• Enforce all meeting procedures fairly and equally. It might feel easier to accommodate an aggressive member that insists the rules don’t apply to them, but stick by your guns!

  • Start each meeting with an owner forum and set a strict time limit. Any member wishing to speak may do so for up to a few minutes. Time each speaker and enforce the time limit. Don’t let arguments and debates derail your forum. Stay on schedule and then move on with your agenda. Stick by your guns!

  • Listen more, talk less (or not at all!). Ask the disgruntled member to explain their issue. Ask the member questions that demonstrate your critical listening skills. You will show that you’re genuinely interested in hearing what they have to say instead of just arguing against their thoughts. Most people simply want their concerns to be heard and to feel like the board is working towards a fair and informed solution.

  • Understand that HOA law and your community are complex, intricate, and detailed. Mistakes will be made. They are unavoidable. When they are discovered, take them by the horns and meet with whatever professional is needed to address and fix the mistake.

  • Adopt positive, assertive body language and attitude. Don’t be afraid to tell a joke if it will lighten the mood, but don’t expect witty banter to get you out of serious, and necessary, debates. Remember that confrontational arguments are expected be held without insults, threats, or aggression.

  • When calm courtesy and professionalism are of no impact, take bold action. Table that motion, postpone the vote, or adjourn the meeting. Reconvene when you are better able to manage the situation.

How Can an HOA in AZ Deal with More Serious Issues

Not all problems can be handled through deft management and administrative calendaring. Sometimes extraordinary action is necessary. Do you know your nearest police station? Fire department? Hospital? Do you have an accessible community manager or general counsel? Take time to locate nearby emergency resources and prepare general emergency plans and keep your community manager and general counsel in the loop. They have likely seen the problem you have, and may have an easy and ready solution for you.

Get the Assistance of an Arizona HOA Law Firm

If a confrontational member is consistently disrupting board meetings or general operations, then it is best to work with an experienced Arizona HOA law firm on your options.  Individual members that have unpaid association dues or continue to violate community rules are more straightforward to handle.  Those members that pay their dues and do not clearly violate CC&Rs present more difficult challenges for a board that simply wants to keep the association operating smoothly.  The Brown Law Group is exclusively an Arizona HOA law firm.  Our experienced attorneys only work with Arizona HOAs and condo associations.  We have worked with many HOAs to make sure that a few disgruntled members do not disrupt the community operations.  Contact us today at 602-952-6925 to make an appointment or schedule a meeting on our contact us page.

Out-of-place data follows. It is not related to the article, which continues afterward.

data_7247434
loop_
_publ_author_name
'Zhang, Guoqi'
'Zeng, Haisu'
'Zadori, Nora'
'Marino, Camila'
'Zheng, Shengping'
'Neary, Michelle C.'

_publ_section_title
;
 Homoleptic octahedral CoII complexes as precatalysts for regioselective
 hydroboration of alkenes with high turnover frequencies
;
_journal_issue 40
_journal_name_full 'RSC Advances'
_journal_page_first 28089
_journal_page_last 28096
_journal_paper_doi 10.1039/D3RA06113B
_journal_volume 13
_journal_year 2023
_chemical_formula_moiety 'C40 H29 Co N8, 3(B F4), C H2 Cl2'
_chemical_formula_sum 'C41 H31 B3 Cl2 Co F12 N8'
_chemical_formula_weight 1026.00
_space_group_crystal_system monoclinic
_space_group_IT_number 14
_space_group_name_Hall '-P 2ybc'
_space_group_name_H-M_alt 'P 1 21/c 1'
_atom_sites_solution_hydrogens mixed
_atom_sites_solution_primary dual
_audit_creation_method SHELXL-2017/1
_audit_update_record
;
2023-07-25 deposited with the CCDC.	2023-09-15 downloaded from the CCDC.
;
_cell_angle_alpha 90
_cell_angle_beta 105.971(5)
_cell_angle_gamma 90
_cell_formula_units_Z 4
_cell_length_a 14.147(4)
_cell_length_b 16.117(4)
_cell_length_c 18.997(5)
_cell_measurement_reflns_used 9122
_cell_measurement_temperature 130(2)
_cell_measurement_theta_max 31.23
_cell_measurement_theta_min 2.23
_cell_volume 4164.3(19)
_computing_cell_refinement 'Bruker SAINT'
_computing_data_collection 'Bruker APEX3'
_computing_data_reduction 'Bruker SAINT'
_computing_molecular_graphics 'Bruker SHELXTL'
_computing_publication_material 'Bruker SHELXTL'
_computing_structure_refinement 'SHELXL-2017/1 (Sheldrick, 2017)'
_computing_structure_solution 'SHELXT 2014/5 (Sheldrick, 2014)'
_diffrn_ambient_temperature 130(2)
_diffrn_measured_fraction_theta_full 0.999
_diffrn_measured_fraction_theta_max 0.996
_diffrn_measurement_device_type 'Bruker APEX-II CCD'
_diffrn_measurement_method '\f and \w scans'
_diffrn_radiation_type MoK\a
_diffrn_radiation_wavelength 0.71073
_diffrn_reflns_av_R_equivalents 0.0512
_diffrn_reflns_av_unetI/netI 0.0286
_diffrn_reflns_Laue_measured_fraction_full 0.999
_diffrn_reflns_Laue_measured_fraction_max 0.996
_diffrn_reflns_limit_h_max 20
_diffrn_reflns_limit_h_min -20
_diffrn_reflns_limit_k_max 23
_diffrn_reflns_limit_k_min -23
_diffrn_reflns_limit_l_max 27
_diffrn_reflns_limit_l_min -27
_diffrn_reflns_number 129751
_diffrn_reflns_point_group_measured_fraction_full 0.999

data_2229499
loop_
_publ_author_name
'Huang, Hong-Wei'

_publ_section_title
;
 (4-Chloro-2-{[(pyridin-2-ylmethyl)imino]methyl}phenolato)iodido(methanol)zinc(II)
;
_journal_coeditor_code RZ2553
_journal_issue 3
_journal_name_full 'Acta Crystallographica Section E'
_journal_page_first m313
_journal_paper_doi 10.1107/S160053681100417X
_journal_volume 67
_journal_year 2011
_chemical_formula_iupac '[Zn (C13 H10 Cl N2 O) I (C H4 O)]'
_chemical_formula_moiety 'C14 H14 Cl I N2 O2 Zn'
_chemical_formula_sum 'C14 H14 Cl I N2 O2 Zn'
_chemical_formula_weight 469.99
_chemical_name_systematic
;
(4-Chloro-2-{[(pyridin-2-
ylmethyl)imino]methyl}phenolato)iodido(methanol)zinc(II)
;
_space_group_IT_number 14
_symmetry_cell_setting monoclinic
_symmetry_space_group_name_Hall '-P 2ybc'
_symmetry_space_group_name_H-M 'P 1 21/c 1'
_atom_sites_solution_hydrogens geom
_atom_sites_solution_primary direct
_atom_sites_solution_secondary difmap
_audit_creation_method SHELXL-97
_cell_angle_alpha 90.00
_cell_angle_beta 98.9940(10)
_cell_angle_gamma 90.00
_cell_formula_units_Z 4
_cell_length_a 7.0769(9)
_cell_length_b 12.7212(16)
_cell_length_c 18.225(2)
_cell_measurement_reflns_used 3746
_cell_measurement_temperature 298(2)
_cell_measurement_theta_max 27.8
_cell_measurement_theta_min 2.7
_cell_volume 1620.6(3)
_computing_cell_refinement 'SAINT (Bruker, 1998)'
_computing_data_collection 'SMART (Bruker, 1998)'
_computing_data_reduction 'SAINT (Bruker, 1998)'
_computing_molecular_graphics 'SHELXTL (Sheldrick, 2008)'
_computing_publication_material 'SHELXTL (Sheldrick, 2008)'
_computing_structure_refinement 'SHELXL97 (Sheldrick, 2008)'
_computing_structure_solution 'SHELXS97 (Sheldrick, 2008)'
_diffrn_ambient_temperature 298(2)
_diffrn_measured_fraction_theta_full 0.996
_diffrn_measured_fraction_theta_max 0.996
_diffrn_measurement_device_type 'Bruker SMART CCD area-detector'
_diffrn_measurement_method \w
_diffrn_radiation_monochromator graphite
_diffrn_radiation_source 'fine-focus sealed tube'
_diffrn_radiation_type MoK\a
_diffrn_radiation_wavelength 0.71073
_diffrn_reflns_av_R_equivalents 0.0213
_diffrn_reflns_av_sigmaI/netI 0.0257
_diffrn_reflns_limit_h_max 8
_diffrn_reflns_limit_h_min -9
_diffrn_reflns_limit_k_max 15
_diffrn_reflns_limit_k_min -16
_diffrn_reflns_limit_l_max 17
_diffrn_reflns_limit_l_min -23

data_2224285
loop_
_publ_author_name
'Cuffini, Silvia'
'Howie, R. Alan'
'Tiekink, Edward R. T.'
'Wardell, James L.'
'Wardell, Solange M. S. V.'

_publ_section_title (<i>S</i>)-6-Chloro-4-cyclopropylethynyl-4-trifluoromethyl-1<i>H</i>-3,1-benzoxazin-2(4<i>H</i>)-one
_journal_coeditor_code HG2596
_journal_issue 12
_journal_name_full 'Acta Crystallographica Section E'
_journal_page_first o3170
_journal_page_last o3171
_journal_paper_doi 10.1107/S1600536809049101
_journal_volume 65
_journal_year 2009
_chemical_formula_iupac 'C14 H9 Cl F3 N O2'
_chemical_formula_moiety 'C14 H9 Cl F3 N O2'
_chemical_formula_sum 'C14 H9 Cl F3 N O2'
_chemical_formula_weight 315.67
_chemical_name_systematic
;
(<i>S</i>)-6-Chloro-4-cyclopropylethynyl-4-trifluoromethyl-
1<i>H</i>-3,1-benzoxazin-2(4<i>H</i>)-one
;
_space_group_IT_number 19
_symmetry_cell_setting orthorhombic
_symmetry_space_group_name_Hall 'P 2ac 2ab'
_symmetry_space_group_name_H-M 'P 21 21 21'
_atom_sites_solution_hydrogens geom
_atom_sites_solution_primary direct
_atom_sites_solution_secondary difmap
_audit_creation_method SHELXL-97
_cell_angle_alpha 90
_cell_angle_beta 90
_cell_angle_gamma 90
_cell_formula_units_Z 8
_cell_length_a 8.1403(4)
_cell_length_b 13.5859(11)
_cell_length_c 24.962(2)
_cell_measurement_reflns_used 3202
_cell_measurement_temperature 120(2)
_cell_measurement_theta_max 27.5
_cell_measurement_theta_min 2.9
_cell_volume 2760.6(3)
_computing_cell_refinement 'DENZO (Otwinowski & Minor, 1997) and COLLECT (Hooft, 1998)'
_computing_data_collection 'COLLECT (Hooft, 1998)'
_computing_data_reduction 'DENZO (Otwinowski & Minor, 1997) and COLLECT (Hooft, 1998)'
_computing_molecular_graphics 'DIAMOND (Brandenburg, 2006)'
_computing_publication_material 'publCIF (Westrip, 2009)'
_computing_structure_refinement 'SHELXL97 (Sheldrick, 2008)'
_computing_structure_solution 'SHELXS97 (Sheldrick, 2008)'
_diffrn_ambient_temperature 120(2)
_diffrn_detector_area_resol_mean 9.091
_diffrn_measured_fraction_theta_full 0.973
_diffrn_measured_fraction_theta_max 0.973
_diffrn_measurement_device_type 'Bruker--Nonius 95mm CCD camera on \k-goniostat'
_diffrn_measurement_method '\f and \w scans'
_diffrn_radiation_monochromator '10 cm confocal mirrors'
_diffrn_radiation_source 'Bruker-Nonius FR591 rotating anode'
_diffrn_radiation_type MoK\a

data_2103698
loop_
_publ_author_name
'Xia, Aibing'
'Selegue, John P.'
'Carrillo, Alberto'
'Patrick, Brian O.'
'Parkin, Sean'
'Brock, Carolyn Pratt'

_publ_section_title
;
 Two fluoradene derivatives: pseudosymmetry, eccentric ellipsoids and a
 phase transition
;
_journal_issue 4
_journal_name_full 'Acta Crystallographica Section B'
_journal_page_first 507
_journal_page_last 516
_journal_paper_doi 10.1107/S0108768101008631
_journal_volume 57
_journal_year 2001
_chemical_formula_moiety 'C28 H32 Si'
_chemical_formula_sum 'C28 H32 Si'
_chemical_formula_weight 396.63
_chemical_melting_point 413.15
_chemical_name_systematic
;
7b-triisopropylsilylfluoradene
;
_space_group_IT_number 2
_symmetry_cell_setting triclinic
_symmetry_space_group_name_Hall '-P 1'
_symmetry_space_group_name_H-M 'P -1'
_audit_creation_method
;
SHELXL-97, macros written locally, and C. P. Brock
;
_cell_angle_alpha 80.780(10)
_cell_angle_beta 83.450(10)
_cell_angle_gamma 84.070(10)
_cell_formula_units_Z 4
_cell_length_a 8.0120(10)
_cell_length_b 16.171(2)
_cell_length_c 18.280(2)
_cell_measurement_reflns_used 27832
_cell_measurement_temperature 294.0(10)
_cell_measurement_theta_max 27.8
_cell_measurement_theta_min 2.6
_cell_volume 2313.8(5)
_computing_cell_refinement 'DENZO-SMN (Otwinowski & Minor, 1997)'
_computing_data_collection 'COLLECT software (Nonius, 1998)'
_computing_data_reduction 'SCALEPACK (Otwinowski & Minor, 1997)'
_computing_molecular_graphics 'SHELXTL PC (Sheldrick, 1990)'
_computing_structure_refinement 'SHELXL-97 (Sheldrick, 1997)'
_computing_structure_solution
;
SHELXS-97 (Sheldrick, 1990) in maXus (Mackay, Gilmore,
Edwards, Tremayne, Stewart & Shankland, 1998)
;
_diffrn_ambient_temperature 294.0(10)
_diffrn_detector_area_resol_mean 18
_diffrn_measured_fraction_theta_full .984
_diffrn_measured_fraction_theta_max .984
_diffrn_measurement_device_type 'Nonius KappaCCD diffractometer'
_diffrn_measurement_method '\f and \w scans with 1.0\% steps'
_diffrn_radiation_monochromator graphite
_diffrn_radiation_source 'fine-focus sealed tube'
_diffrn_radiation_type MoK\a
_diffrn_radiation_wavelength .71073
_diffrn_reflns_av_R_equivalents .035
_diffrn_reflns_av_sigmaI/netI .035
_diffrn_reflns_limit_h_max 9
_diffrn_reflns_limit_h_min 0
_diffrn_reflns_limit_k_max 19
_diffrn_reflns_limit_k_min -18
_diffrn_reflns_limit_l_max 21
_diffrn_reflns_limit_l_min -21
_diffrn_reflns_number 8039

The Brown Law Group shares this article for informational purposes only and it does not create an attorney-client relationship.

 

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Arizona HOA Laws

Managing Holiday Lights and Decorations as an Arizona HOA

Our Owners (mostly) love a holiday. Owners around the country love to put up festive lights and decorations to celebrate. The news loves digging into stories of holiday-related enforcement. Holiday decorations are a tricky issue for HOAs that want to put certain restrictions on seasonal decorations and light displays.  At the end of this article, you will have a better understanding how your HOAs can clearly adopt and communicate appropriate guidelines for holiday lighting and decorations.  Everyone wants to celebrate a joyous holiday season and some simple planning will help any Arizona HOA accomplish this with reasonable expectations for the community.

Can Arizona HOAs Restrict Holiday Lights and Decorations?

Some CC&Rs will include specific requirements for decorations.  Most CC&Rs will authorize the Board to adopt reasonable decoration guidelines at their discretion.  If your CC&Rs permit that amount of discretion, your HOA can regulate almost every reasonable aspect of decorations down to when you can and can’t have your lights on!

Curious as to if a restriction is reasonable? Check with association general counsel!

Looking for Association General Counsel in Arizona?